Ethical Christianity / welcoming synchronicity

As a European, I don’t think I can adequately apologise to people in the rest of the world for the immoral mixture of high ideals and low motives with which Europeans set out to subjugate their countries. It was a kind of good cop /bad cop routine which remains current to this day, whereby a cat’s paw (eg Bush) proclaims noble intentions while the cat itself (eg Cheney) goes right ahead & helps itself to whatever it fancies.
A cynic would say: well that’s just what happens when races clash. Dress it up in whatever language you like, but ultimately there will be winners and there will be losers. The guy with the big stick gets to call the tune.

In the light of this discussion I thought it relevant to post this piece which I wrote in response to an article Canterbury Cathedral Old Choristers Association journal by one of my closest boyhood friends (whom I've never met since), who had a successful career as a jazz drummer with some q celebrated English groups, but ultimately felt a vocation to the Anglican priesthood.

Some of my most abiding ethical roots are grounded in my childhood Psalm singing. I quote these verses from memory as they’ve always stayed with me:
Keep innocency, take heed to the thing that is right: for that shall bring a man peace at the last. –
Commit thy way unto the Lord, and put thy trust in him, and he shall bring it to pass. –
I have been young, and now am old; and yet saw I never the righteous forsaken, nor his seed begging their bread.
[Whoever wrote that never freelanced for a media corporation!]
And finally Ps49, Man being in honour hath no understanding; but may be compared unto the beasts of the field which perish. [or as William Goldman succinctly put it: ‘In Hollywood noone knows anything.’]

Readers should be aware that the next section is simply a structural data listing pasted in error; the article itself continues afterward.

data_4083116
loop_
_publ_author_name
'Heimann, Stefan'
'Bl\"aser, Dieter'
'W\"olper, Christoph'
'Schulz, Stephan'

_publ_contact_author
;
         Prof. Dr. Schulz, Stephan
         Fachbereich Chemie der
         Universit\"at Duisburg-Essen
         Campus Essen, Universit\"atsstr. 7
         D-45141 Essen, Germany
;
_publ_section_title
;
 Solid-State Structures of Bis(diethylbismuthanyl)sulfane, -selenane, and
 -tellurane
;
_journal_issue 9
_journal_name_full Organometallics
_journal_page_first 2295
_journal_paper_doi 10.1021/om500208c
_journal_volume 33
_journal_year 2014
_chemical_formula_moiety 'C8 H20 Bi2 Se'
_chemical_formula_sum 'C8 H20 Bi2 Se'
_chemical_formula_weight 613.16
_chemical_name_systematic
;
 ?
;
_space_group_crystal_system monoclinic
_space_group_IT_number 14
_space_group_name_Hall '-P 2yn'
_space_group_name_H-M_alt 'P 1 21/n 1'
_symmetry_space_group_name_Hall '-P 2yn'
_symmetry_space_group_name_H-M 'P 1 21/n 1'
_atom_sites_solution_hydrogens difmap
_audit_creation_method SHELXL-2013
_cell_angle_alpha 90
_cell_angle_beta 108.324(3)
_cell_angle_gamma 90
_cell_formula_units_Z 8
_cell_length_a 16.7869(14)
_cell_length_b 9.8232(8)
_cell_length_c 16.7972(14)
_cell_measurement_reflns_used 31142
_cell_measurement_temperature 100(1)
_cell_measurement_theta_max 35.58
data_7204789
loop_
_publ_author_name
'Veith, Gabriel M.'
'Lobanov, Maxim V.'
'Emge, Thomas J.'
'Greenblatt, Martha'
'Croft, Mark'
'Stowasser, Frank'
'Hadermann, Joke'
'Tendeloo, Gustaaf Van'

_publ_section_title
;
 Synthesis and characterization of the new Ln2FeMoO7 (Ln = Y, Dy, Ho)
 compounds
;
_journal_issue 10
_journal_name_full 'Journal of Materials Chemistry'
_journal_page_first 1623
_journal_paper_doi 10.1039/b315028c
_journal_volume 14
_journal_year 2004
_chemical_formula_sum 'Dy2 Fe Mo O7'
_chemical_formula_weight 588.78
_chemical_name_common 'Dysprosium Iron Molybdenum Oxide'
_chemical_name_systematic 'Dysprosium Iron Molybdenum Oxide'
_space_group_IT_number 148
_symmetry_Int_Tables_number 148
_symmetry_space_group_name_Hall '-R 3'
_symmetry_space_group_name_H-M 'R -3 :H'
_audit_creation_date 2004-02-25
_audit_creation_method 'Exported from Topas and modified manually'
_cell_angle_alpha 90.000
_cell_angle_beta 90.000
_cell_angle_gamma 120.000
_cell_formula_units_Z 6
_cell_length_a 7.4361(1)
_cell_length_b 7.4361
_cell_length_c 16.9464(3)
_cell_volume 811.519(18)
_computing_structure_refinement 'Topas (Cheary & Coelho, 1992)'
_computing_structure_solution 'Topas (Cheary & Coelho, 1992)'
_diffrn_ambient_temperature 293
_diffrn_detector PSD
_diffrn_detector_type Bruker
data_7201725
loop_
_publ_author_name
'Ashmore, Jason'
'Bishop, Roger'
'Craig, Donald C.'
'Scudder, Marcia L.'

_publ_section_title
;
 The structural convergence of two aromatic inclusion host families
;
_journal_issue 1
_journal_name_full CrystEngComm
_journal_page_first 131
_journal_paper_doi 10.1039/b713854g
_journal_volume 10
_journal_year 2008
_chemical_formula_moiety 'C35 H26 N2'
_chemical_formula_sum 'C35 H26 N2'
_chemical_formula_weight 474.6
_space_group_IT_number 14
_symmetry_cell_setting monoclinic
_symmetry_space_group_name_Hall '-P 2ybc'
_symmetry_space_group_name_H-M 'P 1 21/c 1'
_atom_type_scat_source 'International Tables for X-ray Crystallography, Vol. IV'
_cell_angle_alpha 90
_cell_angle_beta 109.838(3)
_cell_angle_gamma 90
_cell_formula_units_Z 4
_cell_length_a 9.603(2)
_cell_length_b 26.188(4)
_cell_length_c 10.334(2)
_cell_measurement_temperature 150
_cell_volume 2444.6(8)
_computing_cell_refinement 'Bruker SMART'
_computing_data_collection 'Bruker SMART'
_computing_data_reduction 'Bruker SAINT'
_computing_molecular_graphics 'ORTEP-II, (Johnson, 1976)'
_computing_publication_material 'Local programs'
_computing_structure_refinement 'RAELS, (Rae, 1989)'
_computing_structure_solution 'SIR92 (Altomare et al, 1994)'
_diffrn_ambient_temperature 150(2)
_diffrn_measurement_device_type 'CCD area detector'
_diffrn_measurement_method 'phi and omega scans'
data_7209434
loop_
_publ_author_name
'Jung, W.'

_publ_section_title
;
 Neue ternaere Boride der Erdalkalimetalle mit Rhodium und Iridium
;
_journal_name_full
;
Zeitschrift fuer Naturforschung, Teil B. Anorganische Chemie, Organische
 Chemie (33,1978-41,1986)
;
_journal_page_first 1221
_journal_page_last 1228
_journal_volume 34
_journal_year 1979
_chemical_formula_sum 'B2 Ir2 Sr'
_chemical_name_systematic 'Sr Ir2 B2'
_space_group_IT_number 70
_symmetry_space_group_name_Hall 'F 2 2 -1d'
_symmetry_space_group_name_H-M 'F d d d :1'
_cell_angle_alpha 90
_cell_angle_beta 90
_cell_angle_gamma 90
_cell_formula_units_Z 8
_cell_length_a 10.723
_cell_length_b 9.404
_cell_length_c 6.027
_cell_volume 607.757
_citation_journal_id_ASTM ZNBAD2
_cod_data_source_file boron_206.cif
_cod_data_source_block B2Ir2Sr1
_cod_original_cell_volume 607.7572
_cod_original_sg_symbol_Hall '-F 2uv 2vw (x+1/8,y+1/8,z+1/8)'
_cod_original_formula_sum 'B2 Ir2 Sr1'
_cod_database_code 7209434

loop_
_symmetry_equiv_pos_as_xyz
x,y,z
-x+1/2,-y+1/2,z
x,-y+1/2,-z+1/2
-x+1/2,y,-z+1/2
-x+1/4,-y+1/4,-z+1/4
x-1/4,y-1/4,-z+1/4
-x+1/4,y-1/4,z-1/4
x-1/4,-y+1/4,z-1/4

Winter evensongs, where the choir often outnumbered the civilians (& thus under Equity rules would not have been obliged to perform!) remain an abiding definition of the purity of true worship. To this day I detest applause. Why, in the name of…?? I recently had a dream in which I saw the interior of Canterbury Cathedral without choir stalls, screen or any ornaments as a naked building: and that expresses my sense of what a mother church needs to be: Christianity stript of the accretions of time & tradition as these mask its rebirth as an ethical force by slowly turning into objects of veneration instead of vehicles for it.
As a former pupil of [cathedral organist] Allan Wicks, I regret that my life doesn’t often have space for organ playing, and thus this year I went to discuss the question of taking up the post of organist & choirmaster in my village, which has a good instrument & a choir which can call on a lot of enthusiastic singers locally – but after going to a Eucharist I really couldn’t stomach the pre-Darwinian faith statements: tho I have no difficulty whatever with the Bible as a kind of bardic poetry which, like Early Music, forms a numinous hotline to ‘palæo-emotional’ worlds foreign to 21stC consciousness. I say this having just taken 5 years to read the Bible cover-to-cover in the light of contemporary archaeology, prehistoriography and scholarship,